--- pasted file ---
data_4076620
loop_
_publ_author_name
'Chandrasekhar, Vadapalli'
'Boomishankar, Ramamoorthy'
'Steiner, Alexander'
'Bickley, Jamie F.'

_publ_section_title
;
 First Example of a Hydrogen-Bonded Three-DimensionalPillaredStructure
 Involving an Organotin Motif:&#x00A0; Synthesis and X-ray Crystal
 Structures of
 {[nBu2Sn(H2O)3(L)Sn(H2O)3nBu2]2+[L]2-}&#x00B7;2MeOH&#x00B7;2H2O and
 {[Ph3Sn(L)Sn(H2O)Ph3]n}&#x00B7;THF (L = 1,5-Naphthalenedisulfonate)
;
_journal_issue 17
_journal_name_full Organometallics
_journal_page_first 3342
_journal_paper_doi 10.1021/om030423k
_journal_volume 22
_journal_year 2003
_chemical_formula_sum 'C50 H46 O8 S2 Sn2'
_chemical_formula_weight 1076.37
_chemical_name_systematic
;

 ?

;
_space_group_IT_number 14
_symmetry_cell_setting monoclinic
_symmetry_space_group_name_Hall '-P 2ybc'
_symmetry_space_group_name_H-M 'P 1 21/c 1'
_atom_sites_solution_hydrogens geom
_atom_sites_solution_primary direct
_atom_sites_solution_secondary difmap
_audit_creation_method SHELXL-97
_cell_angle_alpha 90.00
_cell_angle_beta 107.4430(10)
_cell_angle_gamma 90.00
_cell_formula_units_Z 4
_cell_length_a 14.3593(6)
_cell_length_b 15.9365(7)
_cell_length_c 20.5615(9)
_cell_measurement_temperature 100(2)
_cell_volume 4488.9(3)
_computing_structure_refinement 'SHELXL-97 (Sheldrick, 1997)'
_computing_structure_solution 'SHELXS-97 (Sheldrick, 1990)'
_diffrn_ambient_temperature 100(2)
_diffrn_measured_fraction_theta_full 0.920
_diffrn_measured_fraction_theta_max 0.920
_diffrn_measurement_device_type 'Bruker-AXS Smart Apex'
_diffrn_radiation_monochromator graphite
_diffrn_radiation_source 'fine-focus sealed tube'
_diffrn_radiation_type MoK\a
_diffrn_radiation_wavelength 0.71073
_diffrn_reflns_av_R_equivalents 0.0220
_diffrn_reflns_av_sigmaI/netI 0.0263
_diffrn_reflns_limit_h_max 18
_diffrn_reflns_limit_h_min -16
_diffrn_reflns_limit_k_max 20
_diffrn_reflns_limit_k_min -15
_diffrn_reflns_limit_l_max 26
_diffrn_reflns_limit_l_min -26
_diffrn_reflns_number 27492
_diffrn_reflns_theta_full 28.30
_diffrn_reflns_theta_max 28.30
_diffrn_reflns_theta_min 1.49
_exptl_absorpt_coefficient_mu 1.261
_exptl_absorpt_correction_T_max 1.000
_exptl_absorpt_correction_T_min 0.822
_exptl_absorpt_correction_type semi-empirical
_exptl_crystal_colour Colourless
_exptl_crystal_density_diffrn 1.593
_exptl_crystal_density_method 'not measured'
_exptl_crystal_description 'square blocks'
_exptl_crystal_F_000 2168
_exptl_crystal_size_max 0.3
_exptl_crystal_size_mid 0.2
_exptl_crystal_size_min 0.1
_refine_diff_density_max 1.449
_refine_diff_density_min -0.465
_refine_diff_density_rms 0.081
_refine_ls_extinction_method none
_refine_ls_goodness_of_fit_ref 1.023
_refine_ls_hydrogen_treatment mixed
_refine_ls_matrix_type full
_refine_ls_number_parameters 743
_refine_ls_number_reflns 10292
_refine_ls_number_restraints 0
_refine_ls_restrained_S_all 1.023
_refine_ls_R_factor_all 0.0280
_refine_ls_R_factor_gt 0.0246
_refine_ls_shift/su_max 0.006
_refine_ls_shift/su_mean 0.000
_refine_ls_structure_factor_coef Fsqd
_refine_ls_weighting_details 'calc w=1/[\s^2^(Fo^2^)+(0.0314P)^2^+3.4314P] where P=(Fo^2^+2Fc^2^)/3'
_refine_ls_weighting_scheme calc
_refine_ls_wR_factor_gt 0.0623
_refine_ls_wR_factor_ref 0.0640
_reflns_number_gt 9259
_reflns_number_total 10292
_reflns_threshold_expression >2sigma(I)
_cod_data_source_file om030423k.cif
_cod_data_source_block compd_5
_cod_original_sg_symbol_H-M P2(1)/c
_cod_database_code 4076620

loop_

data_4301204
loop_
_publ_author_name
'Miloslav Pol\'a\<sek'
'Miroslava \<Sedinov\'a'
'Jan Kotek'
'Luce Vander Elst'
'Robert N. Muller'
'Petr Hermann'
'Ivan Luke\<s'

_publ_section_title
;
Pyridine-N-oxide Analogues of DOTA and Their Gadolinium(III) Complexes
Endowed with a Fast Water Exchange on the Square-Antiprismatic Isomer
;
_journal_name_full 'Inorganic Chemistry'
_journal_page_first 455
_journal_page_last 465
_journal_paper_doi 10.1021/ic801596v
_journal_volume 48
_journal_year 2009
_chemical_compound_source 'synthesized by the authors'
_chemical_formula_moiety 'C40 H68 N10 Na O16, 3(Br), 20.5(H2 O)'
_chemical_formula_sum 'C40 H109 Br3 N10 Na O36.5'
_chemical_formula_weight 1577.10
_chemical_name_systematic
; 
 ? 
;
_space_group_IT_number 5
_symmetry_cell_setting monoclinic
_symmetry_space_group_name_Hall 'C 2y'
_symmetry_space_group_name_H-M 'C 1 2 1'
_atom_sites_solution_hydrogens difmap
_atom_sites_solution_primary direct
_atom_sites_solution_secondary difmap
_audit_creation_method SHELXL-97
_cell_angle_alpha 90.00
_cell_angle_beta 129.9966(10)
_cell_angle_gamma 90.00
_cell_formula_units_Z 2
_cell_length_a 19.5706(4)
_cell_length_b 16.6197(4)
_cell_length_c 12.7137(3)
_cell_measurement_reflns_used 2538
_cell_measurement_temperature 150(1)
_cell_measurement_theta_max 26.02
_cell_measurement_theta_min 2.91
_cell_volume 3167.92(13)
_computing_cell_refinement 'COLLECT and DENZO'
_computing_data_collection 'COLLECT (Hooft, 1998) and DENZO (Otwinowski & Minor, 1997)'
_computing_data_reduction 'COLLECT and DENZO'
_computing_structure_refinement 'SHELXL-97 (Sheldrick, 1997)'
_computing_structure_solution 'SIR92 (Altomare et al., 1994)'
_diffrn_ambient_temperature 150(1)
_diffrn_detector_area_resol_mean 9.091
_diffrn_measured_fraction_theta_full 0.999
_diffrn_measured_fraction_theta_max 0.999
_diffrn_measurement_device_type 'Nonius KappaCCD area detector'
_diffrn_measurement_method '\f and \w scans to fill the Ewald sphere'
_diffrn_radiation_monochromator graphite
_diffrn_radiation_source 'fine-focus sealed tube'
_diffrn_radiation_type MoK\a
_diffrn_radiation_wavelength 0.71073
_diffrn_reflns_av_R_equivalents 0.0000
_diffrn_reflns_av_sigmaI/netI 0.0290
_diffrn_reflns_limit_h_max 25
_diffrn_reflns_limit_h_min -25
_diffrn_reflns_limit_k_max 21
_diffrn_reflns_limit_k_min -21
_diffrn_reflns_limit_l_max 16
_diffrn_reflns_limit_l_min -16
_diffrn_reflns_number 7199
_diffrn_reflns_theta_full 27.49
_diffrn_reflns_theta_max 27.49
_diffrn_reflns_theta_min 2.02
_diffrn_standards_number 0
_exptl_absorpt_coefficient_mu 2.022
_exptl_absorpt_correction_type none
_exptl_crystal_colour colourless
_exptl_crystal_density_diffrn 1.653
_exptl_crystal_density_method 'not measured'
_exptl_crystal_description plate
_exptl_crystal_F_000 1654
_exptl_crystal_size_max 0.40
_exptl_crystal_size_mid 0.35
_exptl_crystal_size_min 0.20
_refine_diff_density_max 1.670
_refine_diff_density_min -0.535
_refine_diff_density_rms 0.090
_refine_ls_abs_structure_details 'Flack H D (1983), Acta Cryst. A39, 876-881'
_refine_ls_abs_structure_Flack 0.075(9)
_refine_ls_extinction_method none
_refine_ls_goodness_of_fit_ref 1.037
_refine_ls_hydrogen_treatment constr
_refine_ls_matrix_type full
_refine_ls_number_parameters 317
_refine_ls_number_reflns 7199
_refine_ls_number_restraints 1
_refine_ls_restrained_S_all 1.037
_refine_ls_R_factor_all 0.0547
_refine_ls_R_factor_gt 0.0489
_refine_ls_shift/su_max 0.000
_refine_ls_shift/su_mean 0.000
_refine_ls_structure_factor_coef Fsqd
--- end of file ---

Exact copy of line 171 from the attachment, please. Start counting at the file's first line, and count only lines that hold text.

_diffrn_reflns_av_R_equivalents 0.0000